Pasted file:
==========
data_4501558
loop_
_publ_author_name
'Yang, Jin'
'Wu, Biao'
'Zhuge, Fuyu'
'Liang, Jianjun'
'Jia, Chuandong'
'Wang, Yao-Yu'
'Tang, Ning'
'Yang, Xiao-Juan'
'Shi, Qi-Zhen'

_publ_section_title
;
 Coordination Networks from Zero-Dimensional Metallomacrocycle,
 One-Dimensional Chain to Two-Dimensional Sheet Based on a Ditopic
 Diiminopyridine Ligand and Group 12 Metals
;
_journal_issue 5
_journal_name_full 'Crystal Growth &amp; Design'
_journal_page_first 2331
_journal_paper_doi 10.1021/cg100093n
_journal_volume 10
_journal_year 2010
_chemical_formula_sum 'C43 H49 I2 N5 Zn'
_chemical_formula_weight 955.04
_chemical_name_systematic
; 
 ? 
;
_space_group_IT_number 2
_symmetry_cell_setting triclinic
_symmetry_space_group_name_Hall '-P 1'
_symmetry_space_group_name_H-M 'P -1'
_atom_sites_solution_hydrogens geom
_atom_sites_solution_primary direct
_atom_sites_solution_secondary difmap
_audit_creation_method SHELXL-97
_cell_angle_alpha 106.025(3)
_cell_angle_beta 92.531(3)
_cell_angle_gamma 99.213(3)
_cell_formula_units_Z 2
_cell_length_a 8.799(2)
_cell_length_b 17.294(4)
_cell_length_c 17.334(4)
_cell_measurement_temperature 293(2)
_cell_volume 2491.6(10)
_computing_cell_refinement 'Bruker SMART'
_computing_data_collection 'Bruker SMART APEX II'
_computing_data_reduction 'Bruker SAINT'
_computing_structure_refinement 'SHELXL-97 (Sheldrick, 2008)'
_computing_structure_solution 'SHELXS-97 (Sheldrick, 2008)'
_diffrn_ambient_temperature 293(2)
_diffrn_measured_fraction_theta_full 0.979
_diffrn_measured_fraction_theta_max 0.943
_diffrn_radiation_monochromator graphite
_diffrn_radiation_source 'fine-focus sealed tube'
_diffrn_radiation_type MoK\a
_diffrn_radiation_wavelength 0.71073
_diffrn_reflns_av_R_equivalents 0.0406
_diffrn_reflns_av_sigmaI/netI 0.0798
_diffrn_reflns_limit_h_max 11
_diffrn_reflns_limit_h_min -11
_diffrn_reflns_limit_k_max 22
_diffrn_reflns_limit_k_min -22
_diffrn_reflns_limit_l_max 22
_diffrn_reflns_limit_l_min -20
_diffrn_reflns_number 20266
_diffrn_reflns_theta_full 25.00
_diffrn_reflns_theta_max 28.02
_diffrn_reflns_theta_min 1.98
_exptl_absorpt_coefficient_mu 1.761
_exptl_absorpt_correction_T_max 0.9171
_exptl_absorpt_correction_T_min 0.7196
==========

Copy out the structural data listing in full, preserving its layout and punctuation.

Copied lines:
data_4501558
loop_
_publ_author_name
'Yang, Jin'
'Wu, Biao'
'Zhuge, Fuyu'
'Liang, Jianjun'
'Jia, Chuandong'
'Wang, Yao-Yu'
'Tang, Ning'
'Yang, Xiao-Juan'
'Shi, Qi-Zhen'

_publ_section_title
;
 Coordination Networks from Zero-Dimensional Metallomacrocycle,
 One-Dimensional Chain to Two-Dimensional Sheet Based on a Ditopic
 Diiminopyridine Ligand and Group 12 Metals
;
_journal_issue 5
_journal_name_full 'Crystal Growth &amp; Design'
_journal_page_first 2331
_journal_paper_doi 10.1021/cg100093n
_journal_volume 10
_journal_year 2010
_chemical_formula_sum 'C43 H49 I2 N5 Zn'
_chemical_formula_weight 955.04
_chemical_name_systematic
; 
 ? 
;
_space_group_IT_number 2
_symmetry_cell_setting triclinic
_symmetry_space_group_name_Hall '-P 1'
_symmetry_space_group_name_H-M 'P -1'
_atom_sites_solution_hydrogens geom
_atom_sites_solution_primary direct
_atom_sites_solution_secondary difmap
_audit_creation_method SHELXL-97
_cell_angle_alpha 106.025(3)
_cell_angle_beta 92.531(3)
_cell_angle_gamma 99.213(3)
_cell_formula_units_Z 2
_cell_length_a 8.799(2)
_cell_length_b 17.294(4)
_cell_length_c 17.334(4)
_cell_measurement_temperature 293(2)
_cell_volume 2491.6(10)
_computing_cell_refinement 'Bruker SMART'
_computing_data_collection 'Bruker SMART APEX II'
_computing_data_reduction 'Bruker SAINT'
_computing_structure_refinement 'SHELXL-97 (Sheldrick, 2008)'
_computing_structure_solution 'SHELXS-97 (Sheldrick, 2008)'
_diffrn_ambient_temperature 293(2)
_diffrn_measured_fraction_theta_full 0.979
_diffrn_measured_fraction_theta_max 0.943
_diffrn_radiation_monochromator graphite
_diffrn_radiation_source 'fine-focus sealed tube'
_diffrn_radiation_type MoK\a
_diffrn_radiation_wavelength 0.71073
_diffrn_reflns_av_R_equivalents 0.0406
_diffrn_reflns_av_sigmaI/netI 0.0798
_diffrn_reflns_limit_h_max 11
_diffrn_reflns_limit_h_min -11
_diffrn_reflns_limit_k_max 22
_diffrn_reflns_limit_k_min -22
_diffrn_reflns_limit_l_max 22
_diffrn_reflns_limit_l_min -20
_diffrn_reflns_number 20266
_diffrn_reflns_theta_full 25.00
_diffrn_reflns_theta_max 28.02
_diffrn_reflns_theta_min 1.98
_exptl_absorpt_coefficient_mu 1.761
_exptl_absorpt_correction_T_max 0.9171
_exptl_absorpt_correction_T_min 0.7196